Fact Check

The Bullet Fuse

Did a pair of Arkansas rednecks use a .22 caliber shell in place of a burnt-out automobile fuse?

Published Dec. 31, 1998


Claim:   A pair of Arkansas rednecks are injured using a .22 caliber shell in place of a burnt-out automobile fuse.


Origins:   In

Short fuse

October 1996, the Internet was left giggling over the hilarious news story of a pair of not-too-bright good ol' boys and truck repairs gone wrong. Combining the key comic elements of trucks, bullets and stupidity, the tale was a sure winner.

Only one problem with the news item: It didn't happen. It was a fun story dressed up to look like a 25 July 1996 Arkansas Democrat-Gazette article, and it fooled a lot of people.

It didn't fool the newspaper the fake news item had been attributed to, though. Here's a debunking of the tale by the very paper that supposedly ran the original story:

A frog-gigging story that reportedly appeared in this newspaper is winding its way around the globe like a chain letter.

Except the story didn't run in the Arkansas Democrat-Gazette. And from all indications, it's not true.

That's not keeping it from circulating the Internet. In fact, the computer network is proving much speedier and far-reaching than most chain letters.

Under headings such as "True-Life Redneck Story" and ".22 Cal Ammunition Safety Alert!!" computer users around the United States are passing on the following story (incorrectly listed as appearing in Arkansas Democrat-Gazette July 25):

Two local men were seriously injured when their pickup truck left the road and struck a tree near Cotton Patch on state Highway 38 early Monday morning. Woodruff County Deputy Dovey Snyder reported the accident shortly after midnight Monday.

Thurston Poole, 33, of Des Arc, and Billy Ray Wallis, 38, of Little Rock, are listed in serious condition at Baptist Medical Center.

The accident occurred as the two men were returning to Des Arc after a frog-gigging trip. On an overcast Sunday night, Poole's pickup truck's headlights malfunctioned. The two men concluded that the headlight fuse on the older model truck had burned out. As a replacement fuse was not available, Wallis noticed that
the .22 caliber bullet from his pistol fit perfectly into the fuse box next to the steering wheel column. Upon inserting the bullet, the headlights again

began to operate properly and the two men proceeded on eastbound toward the White River Bridge.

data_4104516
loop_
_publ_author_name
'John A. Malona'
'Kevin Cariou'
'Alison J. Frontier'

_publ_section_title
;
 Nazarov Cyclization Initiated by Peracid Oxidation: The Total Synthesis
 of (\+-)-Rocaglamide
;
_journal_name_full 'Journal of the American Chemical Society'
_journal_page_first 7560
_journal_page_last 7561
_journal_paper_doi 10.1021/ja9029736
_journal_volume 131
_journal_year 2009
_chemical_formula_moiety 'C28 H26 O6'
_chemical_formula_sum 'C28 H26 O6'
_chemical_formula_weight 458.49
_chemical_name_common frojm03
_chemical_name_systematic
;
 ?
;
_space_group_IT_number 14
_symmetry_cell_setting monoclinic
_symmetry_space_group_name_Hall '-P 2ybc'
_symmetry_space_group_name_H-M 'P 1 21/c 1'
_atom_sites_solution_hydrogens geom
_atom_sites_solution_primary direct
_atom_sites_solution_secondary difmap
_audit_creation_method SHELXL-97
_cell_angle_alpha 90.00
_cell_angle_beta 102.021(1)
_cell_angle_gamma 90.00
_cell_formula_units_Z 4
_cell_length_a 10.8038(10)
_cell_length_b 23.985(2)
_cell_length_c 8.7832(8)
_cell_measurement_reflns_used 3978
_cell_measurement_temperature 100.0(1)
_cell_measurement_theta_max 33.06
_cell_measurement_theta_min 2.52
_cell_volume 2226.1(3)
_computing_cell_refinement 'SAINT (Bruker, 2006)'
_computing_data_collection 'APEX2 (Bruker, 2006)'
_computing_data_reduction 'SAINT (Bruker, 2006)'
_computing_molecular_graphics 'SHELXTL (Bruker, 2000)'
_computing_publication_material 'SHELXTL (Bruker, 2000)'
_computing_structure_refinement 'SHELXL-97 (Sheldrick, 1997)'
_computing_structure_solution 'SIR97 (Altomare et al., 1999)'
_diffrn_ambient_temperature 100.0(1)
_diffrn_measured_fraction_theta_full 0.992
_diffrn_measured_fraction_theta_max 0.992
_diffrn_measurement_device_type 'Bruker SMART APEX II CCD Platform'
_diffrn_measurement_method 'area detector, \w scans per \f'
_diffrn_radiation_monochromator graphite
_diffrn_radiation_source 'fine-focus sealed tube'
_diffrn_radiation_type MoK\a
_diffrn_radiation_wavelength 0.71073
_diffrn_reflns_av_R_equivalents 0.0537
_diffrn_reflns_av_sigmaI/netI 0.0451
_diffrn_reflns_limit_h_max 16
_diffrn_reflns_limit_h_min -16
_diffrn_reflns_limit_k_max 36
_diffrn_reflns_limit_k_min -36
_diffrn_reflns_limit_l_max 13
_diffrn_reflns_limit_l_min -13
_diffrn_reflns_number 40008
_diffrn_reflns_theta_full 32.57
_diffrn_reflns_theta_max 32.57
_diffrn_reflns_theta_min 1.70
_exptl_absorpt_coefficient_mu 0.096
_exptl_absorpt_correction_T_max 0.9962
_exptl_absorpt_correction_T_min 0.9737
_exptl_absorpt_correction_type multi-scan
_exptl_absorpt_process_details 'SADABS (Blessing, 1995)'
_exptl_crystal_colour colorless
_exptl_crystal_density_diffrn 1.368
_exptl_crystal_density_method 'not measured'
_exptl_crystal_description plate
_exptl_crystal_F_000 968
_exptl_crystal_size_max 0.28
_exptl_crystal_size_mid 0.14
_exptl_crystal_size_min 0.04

After traveling approximately 20 miles and just before crossing the river, the bullet apparently overheated, discharged and struck Poole in the right testicle. The vehicle swerved sharply to the right, exiting the pavement and striking a tree. Poole suffered only minor cuts and abrasions from the accident but will require surgery to repair the other wound. Wallis sustained a broken clavicle and was treated and released.

"Thank God we weren't on that bridge when Thurston (shot his intimate parts off) or we might have been dead," stated Wallis. "I've been a trooper for 10 years in this part of the world, but this is a first for me. I can't believe that those two would admit how the accident happened," said Snyder.

Upon being notified of the wreck, Lavinia, Poole's wife, asked how many frogs the boys had caught, and did anyone get them from the truck.

While Lavinia worries over the fate of the frogs, Arkansans worry where the story might have originated.

There is no town of Cotton Patch in Woodruff County - it's Cotton Plant. No Deputy Snyder has ever worked for that county's sheriff's department. And attempts at verifying the existence of Wallis and Poole have been futile.

Could it have a been an attempt to make Arkansans look stupid?

"I accuse a Yankee of it," says one Internet observer.

No one has claimed responsibility.


Arkansas Democrat-Gazette ran that piece out of self-defense — it kept getting calls and inquiries about the bullet fuse story, and this seemed the best way to try to put a lid on the spurious story.

Where did the tale come from? It was likely a fanciful reworking of an earlier version that had appeared on the Internet in March 1996:

Dave so-and-so of Anniston, Alabama, was injured recently after he attempted to replace a tubelike fuse in his Chevy pickup with a 22-caliber rifle bullet (used because it was a perfect fit). However, when electricity heated the bullet, it went off and shot him in the knee.

I like the dressed-up telling of it better. Most stories can be improved by tossing in a few hundred frogs.

Barbara "it was a dark and froggy night . . ." Mikkelson

Last updated:   25 April 2011


    Arkansas Democrat-Gazette.   "Paper Trails."

    17 October 1996   (p. E8).

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